Catherine Mulligan's 1975 cast resin sculpture, "Thistle Down," is part of "Generation" at the Plains Art Museum. Plains Art Museum / Special to The Forum
Catherine Mulligan's 1975 cast resin sculpture, "Thistle Down," is part of "Generation" at the Plains Art Museum. Plains Art Museum / Special to The Forum

“Thistle Down,” from 1975, is another style familiar to Mulligan’s followers. By casting resin into a climbing form, the artist plays with color and light that shines through it.

“She’s an under-recognized artist on a national level who had a huge impact locally,” Cloeter says.

Another artist who makes a big difference close to home is Laura Youngbird, whose diptych, “No Face Boy/No Face Girl,” is part of “Generation. "

Until recently, Youngbird served as the Plains’ Native American arts program director and brought in a number of exhibits by women artists.

“No Face Boy/No Face Girl” explores the history of Indian boarding school trauma in her family history by mixing in photo transfers around a boy and a girl. Other than clothes, there’s no identifying factors for the figures as their faces have been erased, reflecting issues of identity and self-esteem Indian children dealt with as they faced cultural assimilation.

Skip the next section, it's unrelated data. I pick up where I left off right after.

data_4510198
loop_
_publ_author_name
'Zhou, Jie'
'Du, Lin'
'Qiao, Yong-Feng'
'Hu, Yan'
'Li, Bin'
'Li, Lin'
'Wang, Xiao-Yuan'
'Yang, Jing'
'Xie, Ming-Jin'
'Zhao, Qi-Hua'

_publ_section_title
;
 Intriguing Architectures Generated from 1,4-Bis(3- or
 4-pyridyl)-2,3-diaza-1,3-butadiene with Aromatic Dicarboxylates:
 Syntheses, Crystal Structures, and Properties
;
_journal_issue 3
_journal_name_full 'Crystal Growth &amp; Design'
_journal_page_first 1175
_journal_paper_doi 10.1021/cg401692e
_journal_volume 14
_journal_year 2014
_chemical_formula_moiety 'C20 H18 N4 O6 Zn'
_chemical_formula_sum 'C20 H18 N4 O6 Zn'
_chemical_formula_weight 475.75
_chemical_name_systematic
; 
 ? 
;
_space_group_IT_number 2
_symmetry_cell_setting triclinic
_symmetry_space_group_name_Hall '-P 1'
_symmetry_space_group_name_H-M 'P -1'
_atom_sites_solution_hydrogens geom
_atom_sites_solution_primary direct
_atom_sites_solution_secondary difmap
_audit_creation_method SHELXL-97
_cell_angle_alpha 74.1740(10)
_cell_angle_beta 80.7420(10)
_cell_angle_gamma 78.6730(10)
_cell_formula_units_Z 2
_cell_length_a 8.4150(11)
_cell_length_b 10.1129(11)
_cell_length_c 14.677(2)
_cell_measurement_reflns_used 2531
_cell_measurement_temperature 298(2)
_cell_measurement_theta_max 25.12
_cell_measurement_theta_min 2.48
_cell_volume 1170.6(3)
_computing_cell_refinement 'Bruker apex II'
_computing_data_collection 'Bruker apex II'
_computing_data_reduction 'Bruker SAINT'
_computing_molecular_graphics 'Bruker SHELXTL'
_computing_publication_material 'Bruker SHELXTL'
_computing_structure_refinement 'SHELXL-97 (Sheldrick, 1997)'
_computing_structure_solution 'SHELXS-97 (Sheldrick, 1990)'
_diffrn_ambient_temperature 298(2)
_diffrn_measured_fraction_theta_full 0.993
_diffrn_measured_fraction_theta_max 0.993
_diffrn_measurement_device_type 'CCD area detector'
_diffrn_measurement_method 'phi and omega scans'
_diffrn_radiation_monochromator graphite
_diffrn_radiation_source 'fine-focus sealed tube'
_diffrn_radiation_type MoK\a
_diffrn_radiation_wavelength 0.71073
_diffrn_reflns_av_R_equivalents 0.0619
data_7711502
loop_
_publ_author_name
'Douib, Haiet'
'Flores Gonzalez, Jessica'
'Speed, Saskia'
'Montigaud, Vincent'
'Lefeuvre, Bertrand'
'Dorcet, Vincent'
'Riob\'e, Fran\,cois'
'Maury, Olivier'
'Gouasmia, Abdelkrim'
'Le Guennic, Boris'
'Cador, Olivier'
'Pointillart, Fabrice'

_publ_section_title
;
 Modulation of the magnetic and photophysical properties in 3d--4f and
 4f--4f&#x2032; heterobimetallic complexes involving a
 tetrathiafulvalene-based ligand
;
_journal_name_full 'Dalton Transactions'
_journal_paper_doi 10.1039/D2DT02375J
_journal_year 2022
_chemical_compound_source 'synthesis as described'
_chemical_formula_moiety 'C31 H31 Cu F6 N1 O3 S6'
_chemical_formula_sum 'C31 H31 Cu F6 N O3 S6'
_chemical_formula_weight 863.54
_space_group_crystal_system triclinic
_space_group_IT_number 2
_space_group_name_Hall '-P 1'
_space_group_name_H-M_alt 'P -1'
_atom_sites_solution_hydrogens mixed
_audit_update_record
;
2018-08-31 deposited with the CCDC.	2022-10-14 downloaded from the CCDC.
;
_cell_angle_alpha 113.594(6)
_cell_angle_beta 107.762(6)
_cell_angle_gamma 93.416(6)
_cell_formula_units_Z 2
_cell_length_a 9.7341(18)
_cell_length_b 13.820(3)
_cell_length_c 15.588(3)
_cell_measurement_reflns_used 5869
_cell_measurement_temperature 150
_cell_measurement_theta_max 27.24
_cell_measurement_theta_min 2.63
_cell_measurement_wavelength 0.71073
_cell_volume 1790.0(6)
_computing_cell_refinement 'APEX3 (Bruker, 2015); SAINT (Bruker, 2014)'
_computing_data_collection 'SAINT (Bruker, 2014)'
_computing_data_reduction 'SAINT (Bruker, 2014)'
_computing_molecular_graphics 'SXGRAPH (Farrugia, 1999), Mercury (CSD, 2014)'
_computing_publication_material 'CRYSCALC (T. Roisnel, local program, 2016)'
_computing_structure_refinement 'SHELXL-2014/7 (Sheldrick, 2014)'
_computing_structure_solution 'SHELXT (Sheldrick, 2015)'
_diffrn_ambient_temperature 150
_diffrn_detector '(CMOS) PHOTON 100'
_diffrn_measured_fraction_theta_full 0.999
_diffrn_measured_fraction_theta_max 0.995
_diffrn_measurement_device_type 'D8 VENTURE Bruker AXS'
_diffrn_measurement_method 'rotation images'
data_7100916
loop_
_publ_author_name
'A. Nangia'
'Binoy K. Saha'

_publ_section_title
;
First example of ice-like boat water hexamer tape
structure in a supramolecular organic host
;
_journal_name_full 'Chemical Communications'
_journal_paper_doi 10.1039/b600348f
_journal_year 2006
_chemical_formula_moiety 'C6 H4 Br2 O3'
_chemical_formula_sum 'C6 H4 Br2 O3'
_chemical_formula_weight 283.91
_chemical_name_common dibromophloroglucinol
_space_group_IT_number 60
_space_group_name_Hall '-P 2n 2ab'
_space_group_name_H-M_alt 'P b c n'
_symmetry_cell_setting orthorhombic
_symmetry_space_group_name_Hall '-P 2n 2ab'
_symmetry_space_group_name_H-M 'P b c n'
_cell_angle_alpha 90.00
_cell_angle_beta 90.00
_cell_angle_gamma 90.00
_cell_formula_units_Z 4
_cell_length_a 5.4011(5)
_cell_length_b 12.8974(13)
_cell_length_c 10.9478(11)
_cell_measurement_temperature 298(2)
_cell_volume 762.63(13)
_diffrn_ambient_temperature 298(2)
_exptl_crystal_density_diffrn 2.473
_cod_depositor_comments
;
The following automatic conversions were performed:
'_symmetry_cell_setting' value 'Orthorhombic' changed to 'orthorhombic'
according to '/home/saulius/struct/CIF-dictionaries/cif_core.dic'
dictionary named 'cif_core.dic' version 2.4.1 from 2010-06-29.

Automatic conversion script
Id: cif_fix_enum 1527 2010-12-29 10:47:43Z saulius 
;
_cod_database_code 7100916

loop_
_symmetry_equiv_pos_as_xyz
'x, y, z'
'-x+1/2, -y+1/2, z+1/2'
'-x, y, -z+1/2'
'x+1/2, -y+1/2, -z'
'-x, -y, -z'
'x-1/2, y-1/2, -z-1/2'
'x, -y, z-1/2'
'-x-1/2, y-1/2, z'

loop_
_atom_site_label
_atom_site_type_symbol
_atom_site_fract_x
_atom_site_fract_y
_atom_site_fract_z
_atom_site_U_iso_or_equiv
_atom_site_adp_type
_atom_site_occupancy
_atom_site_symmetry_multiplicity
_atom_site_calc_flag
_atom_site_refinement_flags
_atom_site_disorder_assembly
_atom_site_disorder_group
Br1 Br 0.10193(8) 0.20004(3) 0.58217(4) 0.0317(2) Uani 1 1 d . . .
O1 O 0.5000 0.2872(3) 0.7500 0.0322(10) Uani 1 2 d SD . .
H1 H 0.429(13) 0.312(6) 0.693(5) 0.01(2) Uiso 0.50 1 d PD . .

Artist Laura Youngbird is part of "Generation," an exhibit of women artists in the Plains Art Museum's collection. Plains Art Museum / Special to The Forum
Artist Laura Youngbird is part of "Generation," an exhibit of women artists in the Plains Art Museum's collection. Plains Art Museum / Special to The Forum

Further down the same wall, another boy and girl stand in standard gender-identifying attire, he in shorts and she in a dress. Actually, the boy stands next to a naked man and the girl next to a naked woman. All four figures stand on pedestals, though the females’ are higher to equal the males’ stature in Judith Shea’s “Adam and Eve in Therapy.”

“It’s about balance more than sexuality,” Cloeter says. “It touches on labor and women’s work in roles.”

The girl carries two bags and the boy playfully has his arms behind his back, mimicking the adult figure, as the woman stands with her arms to her side.

Arnar was scheduled to lead a panel discussion this Thursday, March 19, featuring Youngbird, Maria Cristina Tavera and Gail Kendall, also part of the “Generation” show. Though health concerns have led to the talk being canceled, the exhibit is scheduled to remain up through Monday, March 23.

Arnar says she hopes to record video of the artists discussing their work and their thoughts on gender equality in arts.

She hopes a show like this leads to more discussion about representation in the arts, not just for underserved communities like women and people of color, but also for emerging groups like transgender artists. As a member of the Plains’ acquisitions board, she’d like to see the museum acquire more works by a diversity of artists.

“I want the general public, and my students, to see that a lot has changed since the 1960s and '70s, but it only changes if you’re conscious about it,” Arnar says. “We’re in a new phase. It’s not about finger-pointing or complaining, it’s about normalizing it.”

If you go

What: "Generation"

When: On display through Monday, March 23

Where: Plains Art Museum, 704 First Ave. N., Fargo